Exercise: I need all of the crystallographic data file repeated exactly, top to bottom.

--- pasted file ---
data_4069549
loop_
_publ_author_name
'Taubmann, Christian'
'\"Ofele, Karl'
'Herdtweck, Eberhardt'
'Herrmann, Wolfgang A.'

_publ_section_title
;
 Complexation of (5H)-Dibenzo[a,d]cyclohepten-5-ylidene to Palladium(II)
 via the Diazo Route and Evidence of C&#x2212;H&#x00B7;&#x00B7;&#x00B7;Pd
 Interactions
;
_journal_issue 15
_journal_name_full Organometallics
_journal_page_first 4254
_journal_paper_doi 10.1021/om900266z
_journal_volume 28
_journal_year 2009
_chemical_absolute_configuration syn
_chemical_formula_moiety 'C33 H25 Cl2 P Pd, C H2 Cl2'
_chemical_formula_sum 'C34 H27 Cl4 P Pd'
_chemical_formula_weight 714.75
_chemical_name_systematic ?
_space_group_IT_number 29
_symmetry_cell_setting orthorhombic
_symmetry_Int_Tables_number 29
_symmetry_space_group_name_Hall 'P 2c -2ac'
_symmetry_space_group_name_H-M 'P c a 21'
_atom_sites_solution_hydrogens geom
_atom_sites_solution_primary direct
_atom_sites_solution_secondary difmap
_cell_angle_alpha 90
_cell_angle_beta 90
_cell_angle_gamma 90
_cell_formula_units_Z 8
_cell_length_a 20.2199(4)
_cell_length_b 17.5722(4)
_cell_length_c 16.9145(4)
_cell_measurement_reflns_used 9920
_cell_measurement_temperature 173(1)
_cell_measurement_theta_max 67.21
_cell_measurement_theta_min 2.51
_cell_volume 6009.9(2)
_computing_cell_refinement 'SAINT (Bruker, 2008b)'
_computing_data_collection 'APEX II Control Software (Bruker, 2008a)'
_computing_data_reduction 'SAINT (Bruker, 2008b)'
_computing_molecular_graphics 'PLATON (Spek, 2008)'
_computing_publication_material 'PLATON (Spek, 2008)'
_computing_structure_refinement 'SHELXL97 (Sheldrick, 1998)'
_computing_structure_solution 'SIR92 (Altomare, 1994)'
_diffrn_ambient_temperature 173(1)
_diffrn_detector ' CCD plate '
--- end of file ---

data_4069549
loop_
_publ_author_name
'Taubmann, Christian'
'\"Ofele, Karl'
'Herdtweck, Eberhardt'
'Herrmann, Wolfgang A.'

_publ_section_title
;
 Complexation of (5H)-Dibenzo[a,d]cyclohepten-5-ylidene to Palladium(II)
 via the Diazo Route and Evidence of C&#x2212;H&#x00B7;&#x00B7;&#x00B7;Pd
 Interactions
;
_journal_issue 15
_journal_name_full Organometallics
_journal_page_first 4254
_journal_paper_doi 10.1021/om900266z
_journal_volume 28
_journal_year 2009
_chemical_absolute_configuration syn
_chemical_formula_moiety 'C33 H25 Cl2 P Pd, C H2 Cl2'
_chemical_formula_sum 'C34 H27 Cl4 P Pd'
_chemical_formula_weight 714.75
_chemical_name_systematic ?
_space_group_IT_number 29
_symmetry_cell_setting orthorhombic
_symmetry_Int_Tables_number 29
_symmetry_space_group_name_Hall 'P 2c -2ac'
_symmetry_space_group_name_H-M 'P c a 21'
_atom_sites_solution_hydrogens geom
_atom_sites_solution_primary direct
_atom_sites_solution_secondary difmap
_cell_angle_alpha 90
_cell_angle_beta 90
_cell_angle_gamma 90
_cell_formula_units_Z 8
_cell_length_a 20.2199(4)
_cell_length_b 17.5722(4)
_cell_length_c 16.9145(4)
_cell_measurement_reflns_used 9920
_cell_measurement_temperature 173(1)
_cell_measurement_theta_max 67.21
_cell_measurement_theta_min 2.51
_cell_volume 6009.9(2)
_computing_cell_refinement 'SAINT (Bruker, 2008b)'
_computing_data_collection 'APEX II Control Software (Bruker, 2008a)'
_computing_data_reduction 'SAINT (Bruker, 2008b)'
_computing_molecular_graphics 'PLATON (Spek, 2008)'
_computing_publication_material 'PLATON (Spek, 2008)'
_computing_structure_refinement 'SHELXL97 (Sheldrick, 1998)'
_computing_structure_solution 'SIR92 (Altomare, 1994)'
_diffrn_ambient_temperature 173(1)
_diffrn_detector ' CCD plate '